Friday, March 25, 2011

Is Ottawa a City of Design?

Over the past few weeks, since reading the City's economic development strategy, I have had even more of an interest in economic development and city branding. More and more I'm seeing why they are so important.

This morning I watched a video marketing Montréal as a UNESCO City of Design. This intrigued me because I had never heard of this designation before.

I discovered that aside from the UNESCO City of Design designation others include: Cities of Literature, Cities of Film, Cities of Music, Cities of Craft & Folk Art, Cities of Media Arts, and Cities of Gastronomy. Once a city receives the designation they become a member of the UNESCO Creative Cities Network.

With Ottawa marketing itself as Canada's Creative Economy Capital, should we be pursuing this designation and membership in this network?

According to the website "UNESCO’s Creative Cities Network is developing a fundamental concept of ‘Creative Economy’ and ‘Creative Industries’ which the UK Government Department for Culture, Media and Sport (DCMS) define as ‘those industries which have their origin in individual creativity skill and talent and which, have a potential for wealth and job creation through the generation and exploitation of intellectual property."

This sounds like Ottawa.

One of the main advantages of joining the network is that, "The cities which apply to the network seek to promote their local creative scene...Once the city is appointed to the network, it can share experiences and create new opportunities for itself and others on a global platform, notably for activities based on the notion of creative tourism."

When answering the question "Why Join the Network?" they respond:
  • highlight your city’s cultural assets on a global platform
  • make creativity an essential element of local economic and social development
  • share knowledge across cultural clusters around the world
  • build local capacity and train local cultural actors in business skills
  • cultivate innovation through the exchange of know-how, experiences and technological expertise
  • promote diverse cultural products in national and international markets
They believe in the importance of creating of public/private partnerships "that help unlock the entrepreneurial and creative potential of small enterprises, which play an important role in the new economy. To underpin their development, small creative businesses also need innovative talent, and therefore cities with strong contemporary art, fashion, craft, music and design schools are most likely to flourish."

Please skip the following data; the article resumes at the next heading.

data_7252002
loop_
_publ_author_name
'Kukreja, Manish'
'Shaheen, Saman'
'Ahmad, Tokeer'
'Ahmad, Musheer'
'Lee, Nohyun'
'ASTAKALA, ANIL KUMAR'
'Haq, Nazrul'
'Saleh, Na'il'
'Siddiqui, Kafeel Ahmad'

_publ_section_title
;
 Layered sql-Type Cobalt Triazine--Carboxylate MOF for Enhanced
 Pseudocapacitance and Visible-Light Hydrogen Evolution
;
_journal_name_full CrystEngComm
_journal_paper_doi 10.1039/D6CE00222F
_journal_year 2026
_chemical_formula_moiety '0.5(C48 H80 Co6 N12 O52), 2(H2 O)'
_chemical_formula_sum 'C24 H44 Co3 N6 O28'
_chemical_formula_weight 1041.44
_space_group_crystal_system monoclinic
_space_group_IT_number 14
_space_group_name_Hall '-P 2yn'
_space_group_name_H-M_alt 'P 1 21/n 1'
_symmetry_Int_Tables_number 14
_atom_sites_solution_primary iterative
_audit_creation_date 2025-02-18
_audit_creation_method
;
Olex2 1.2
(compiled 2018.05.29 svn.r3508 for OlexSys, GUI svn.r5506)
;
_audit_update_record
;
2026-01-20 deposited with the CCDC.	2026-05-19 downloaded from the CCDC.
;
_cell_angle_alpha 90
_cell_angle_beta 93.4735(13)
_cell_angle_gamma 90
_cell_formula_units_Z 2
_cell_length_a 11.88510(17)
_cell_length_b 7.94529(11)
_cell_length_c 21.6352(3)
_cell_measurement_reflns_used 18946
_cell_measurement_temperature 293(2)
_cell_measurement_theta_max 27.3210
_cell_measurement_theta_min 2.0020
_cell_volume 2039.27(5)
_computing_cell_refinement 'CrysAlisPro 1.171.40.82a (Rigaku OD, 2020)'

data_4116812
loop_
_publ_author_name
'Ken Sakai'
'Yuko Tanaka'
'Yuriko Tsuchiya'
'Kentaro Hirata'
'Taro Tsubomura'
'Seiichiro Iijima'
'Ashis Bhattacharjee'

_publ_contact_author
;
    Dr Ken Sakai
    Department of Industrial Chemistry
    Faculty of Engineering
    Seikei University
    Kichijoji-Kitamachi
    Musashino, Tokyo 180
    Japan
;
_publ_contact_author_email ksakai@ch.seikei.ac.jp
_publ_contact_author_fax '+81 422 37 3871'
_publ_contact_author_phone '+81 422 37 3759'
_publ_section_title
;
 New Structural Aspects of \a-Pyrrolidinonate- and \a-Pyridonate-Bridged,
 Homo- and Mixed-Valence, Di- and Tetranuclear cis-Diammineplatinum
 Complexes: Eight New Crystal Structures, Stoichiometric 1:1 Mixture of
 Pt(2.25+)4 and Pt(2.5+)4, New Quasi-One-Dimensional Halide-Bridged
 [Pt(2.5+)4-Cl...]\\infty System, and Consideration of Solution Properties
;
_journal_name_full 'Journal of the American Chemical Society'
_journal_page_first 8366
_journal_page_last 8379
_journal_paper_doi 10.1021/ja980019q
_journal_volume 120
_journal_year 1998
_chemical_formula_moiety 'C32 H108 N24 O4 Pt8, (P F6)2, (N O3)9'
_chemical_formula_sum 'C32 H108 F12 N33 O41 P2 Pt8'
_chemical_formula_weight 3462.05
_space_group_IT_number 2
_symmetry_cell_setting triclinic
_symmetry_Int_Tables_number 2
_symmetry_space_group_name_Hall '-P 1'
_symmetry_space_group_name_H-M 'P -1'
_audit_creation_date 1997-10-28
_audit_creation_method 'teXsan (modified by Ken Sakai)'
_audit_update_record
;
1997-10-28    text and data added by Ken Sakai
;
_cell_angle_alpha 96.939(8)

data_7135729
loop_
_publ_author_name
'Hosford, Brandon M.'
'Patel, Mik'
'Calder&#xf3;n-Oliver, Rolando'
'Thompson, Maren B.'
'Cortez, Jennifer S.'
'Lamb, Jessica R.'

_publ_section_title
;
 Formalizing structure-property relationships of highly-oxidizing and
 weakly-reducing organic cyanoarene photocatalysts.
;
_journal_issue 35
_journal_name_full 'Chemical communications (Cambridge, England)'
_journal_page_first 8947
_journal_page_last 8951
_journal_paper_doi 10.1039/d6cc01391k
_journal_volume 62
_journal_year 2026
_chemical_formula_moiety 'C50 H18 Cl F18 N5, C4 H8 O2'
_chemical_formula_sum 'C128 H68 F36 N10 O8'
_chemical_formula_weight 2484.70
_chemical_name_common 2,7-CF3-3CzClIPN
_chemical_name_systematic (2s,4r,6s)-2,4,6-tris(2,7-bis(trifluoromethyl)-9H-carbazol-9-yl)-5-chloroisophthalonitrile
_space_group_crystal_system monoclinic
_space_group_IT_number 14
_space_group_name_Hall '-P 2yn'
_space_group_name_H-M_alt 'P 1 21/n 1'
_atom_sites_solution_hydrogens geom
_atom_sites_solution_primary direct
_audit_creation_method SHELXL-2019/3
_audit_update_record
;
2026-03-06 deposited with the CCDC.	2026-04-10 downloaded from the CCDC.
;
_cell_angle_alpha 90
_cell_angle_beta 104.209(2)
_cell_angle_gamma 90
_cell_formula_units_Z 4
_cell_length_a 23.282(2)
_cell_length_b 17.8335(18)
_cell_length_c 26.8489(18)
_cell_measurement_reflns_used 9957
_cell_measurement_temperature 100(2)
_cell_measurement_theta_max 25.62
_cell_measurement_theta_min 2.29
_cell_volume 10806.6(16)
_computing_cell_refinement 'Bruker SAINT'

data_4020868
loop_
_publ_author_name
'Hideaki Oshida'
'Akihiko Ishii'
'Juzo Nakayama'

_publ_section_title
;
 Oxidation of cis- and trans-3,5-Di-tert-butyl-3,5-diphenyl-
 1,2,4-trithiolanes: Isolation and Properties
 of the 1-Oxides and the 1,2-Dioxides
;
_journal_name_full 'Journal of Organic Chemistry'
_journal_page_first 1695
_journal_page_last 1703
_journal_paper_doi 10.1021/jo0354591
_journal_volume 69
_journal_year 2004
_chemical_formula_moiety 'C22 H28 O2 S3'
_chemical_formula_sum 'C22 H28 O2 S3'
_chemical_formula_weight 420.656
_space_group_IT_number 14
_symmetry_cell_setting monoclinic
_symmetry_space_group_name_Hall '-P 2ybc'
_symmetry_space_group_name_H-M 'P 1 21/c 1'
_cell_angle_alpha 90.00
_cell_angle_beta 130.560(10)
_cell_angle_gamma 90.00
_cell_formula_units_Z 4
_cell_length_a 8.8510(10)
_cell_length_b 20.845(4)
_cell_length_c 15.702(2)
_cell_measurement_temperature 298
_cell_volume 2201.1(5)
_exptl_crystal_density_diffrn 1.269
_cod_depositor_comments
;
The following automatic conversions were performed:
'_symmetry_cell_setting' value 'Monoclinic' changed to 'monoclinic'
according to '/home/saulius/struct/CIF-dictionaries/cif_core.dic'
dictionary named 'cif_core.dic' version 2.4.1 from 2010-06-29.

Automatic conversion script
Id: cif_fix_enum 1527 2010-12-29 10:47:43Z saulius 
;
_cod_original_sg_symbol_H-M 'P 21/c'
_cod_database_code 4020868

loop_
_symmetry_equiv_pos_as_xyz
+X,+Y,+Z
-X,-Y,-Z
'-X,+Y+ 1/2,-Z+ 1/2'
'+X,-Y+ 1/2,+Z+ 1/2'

At the moment there are 20 cities waiting to be accepted into the UNESCO Creative Cities Network and we should be number twenty-one.

Ottawa could build a case for being a City of Gastronomy, hosting the only Canadian campus of Cordon Bleu and having such a wide variety of restaurants, which would be great for tourism. Our economic development strategy includes rebranding our city and raising our profile, and this could be one way to do that.

We could also build a case for being a City of Design.

One thing we have going for us is our unique architecture as the capital. Montréal, the other Canadian city on the list, is known for its religious buildings like La basilique Notre Dame and L'Oratoire St-Joseph; heritage architecture including the old government and retail buildings of Old Montréal; and modern commercial design like the Olympic Stadium and village. On the other hand, Ottawa is home to the Parliamentary Precinct, Embassies and High Commissions, and national museums like the Museum of Nature and the National Gallery of Canada. The Château Laurier, Ottawa Convention Centre, National Arts Centre, and Ottawa Fashion Week, which is growing in international representation, would help to support our case. 

Another advantage we have is that we are already a technology centre, and design and tech are closely related. Remember that class in school? Design and Tech? Becoming a City of Design, not just in designation, but in reality, would be a perfect compliment to a capital and technology centre, and with both Japan and China already having two cities on the list there is room for a second Canadian city.

What we have going against us is that design isn't a way of life in Ottawa. We see nice design at the institutional level, but not as much at the local level. We don't live, eat, sleep and breathe design like Montréal seems to and we don't have as many design institutions as other cities. 

I don't usually care too much about UNESCO designations, but this one has me intrigued. Whether Ottawa was considered a City of Design or Gastronomy, the advantages are clear- using the designation on city marketing materials; exposing your creative industries to an international audience; attracting tourists and talent; international networking opportunities; and the accountability of following UNESCO creative policies, reporting on your progress, and maintaining certain standards.

A technology city like Ottawa should have been at the Shenzhen International Conference 2011 on “New technology, new media and creative city synergy”. The event was attended by UNESCO officials, creative city members, new media experts, economists, and creative industry people.  

If Ottawa is serious about rebranding, raising its profile, and being Canada's Creative Economy Capital this would be a great step. To join you simply need to secure the endorsement of your mayor, complete the application, and form a bid management committee.

What do you think? Does this look like a good opportunity for our city? Is Ottawa a City of Design or Gastronomy? Let's talk.

Kevin Bourne

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